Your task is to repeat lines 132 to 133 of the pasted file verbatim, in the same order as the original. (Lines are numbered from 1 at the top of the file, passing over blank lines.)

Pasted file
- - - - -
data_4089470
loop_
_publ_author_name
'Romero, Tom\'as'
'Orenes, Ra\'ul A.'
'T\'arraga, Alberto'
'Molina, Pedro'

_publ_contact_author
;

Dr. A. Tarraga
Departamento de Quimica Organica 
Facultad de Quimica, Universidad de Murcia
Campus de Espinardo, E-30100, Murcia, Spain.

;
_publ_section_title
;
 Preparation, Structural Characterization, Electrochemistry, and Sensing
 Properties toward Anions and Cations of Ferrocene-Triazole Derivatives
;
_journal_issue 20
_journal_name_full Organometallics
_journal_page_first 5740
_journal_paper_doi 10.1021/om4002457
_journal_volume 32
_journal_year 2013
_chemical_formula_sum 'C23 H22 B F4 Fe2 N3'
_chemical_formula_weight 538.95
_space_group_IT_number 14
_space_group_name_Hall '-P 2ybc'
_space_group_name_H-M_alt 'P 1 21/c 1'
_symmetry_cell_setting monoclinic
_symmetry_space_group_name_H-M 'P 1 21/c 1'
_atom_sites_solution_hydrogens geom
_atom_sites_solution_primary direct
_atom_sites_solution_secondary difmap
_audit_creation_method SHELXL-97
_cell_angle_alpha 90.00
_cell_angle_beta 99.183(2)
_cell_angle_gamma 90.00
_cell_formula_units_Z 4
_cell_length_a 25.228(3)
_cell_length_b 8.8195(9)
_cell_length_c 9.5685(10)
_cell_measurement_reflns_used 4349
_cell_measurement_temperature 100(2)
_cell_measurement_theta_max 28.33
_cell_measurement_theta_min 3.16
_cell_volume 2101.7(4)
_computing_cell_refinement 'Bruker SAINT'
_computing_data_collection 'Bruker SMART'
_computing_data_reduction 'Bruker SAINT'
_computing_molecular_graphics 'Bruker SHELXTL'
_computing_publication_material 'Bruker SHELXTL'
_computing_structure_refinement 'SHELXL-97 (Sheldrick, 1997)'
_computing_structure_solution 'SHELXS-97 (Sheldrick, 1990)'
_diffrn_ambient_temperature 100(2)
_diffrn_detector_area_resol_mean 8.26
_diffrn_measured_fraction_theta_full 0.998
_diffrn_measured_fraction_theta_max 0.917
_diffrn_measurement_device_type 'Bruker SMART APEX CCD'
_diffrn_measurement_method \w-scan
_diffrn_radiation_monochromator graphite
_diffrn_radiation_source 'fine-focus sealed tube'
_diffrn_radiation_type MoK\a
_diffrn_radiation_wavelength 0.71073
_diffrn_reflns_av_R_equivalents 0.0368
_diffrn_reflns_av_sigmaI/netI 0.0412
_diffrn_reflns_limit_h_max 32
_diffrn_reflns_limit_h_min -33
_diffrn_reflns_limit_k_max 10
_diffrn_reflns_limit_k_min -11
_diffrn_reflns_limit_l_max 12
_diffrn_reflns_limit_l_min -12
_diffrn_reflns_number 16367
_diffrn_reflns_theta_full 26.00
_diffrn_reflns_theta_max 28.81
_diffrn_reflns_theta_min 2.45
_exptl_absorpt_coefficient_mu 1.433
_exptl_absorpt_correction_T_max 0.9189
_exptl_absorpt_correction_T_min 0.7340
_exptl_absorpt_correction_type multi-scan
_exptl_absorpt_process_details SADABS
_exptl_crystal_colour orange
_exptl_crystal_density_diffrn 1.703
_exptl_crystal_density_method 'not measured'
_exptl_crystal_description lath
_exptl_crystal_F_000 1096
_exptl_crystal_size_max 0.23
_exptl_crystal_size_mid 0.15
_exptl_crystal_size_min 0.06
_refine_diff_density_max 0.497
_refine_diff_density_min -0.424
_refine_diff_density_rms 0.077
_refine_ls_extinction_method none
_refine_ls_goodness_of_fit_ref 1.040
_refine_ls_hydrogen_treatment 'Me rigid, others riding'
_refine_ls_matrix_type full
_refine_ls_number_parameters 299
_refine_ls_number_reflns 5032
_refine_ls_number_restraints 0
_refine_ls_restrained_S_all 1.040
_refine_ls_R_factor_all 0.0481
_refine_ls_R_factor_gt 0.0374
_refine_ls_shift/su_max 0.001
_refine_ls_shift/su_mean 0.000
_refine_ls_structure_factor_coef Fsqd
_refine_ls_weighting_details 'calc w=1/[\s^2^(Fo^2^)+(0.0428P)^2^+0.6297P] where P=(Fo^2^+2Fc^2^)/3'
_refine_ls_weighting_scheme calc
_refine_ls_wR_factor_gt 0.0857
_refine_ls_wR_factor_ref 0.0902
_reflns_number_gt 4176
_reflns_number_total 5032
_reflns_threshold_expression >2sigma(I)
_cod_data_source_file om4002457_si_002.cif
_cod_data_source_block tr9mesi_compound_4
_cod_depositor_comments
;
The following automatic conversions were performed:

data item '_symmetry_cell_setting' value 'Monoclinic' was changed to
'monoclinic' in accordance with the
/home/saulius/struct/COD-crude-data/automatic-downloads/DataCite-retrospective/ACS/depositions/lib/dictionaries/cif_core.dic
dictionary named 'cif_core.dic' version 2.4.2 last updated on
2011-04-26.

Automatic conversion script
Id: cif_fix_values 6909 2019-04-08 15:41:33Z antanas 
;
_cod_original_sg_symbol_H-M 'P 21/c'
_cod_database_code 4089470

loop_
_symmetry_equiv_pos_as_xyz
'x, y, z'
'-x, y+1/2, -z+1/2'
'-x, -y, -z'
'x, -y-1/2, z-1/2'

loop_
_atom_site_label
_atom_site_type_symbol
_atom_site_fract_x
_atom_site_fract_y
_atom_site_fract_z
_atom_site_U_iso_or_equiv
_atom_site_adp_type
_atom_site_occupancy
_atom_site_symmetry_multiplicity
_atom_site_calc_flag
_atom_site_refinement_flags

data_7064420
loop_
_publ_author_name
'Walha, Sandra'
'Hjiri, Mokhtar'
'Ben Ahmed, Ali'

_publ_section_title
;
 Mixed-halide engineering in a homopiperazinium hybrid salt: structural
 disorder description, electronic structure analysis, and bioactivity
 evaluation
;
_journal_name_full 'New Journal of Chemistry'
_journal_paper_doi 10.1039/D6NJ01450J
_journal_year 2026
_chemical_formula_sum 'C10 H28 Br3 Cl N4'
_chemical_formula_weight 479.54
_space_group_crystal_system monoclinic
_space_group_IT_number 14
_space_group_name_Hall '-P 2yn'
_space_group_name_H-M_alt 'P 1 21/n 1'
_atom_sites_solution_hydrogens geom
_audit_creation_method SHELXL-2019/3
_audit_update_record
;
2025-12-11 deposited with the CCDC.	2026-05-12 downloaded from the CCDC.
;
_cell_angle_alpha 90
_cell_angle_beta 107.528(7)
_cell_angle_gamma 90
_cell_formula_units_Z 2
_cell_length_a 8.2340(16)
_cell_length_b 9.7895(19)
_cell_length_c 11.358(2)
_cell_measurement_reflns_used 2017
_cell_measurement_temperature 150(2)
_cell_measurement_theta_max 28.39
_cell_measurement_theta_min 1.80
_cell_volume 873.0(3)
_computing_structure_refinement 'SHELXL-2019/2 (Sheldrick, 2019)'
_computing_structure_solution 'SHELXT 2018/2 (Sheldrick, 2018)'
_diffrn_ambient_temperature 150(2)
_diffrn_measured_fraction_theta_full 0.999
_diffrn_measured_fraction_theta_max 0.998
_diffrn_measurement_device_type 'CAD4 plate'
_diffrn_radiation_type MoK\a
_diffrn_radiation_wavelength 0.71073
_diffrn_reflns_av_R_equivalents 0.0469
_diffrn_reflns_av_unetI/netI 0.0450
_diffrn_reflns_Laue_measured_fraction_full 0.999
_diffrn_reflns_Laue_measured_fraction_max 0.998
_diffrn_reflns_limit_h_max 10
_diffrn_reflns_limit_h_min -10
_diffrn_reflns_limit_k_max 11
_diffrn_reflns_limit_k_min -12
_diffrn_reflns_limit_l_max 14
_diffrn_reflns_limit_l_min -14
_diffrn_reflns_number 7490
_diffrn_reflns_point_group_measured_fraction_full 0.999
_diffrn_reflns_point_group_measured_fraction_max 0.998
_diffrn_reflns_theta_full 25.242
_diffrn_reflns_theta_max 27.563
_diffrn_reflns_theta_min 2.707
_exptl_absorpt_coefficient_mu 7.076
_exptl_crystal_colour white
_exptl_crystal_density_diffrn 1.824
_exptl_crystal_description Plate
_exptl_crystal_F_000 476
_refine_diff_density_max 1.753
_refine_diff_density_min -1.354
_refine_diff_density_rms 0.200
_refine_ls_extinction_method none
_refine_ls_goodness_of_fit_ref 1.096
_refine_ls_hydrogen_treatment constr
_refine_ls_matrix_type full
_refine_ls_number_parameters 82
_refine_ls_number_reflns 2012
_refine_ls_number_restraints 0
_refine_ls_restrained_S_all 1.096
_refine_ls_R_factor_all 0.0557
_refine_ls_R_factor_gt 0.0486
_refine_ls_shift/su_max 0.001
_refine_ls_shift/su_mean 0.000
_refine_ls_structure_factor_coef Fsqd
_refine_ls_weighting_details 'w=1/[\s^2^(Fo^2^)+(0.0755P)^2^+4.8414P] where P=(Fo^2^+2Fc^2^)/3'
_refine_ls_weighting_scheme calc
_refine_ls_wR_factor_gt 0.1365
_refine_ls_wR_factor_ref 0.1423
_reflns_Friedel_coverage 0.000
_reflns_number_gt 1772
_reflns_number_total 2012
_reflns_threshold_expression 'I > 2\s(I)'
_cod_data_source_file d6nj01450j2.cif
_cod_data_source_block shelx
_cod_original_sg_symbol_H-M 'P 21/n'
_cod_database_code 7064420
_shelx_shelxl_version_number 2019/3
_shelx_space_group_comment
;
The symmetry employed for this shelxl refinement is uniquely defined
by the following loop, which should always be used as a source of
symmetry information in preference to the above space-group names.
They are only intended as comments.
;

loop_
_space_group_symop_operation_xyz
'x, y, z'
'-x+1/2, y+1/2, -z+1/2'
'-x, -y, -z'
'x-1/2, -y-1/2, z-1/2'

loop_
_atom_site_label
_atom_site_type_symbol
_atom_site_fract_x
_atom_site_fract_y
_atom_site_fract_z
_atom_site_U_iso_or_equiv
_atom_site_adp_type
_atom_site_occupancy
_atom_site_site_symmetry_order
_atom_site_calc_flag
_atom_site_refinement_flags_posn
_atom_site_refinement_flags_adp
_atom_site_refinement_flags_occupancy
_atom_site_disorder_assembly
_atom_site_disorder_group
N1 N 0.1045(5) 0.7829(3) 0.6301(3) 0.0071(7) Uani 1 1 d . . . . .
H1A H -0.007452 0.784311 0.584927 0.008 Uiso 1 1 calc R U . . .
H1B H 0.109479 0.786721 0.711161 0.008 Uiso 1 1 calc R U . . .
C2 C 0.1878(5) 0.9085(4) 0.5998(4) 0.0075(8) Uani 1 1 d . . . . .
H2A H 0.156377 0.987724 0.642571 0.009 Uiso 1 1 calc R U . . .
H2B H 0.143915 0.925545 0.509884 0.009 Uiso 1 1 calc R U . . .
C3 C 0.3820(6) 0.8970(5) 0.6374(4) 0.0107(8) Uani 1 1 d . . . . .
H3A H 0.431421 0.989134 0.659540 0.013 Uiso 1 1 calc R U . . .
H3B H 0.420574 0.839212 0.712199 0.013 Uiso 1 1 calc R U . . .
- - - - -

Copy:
'-x, y+1/2, -z+1/2'
'-x, -y, -z'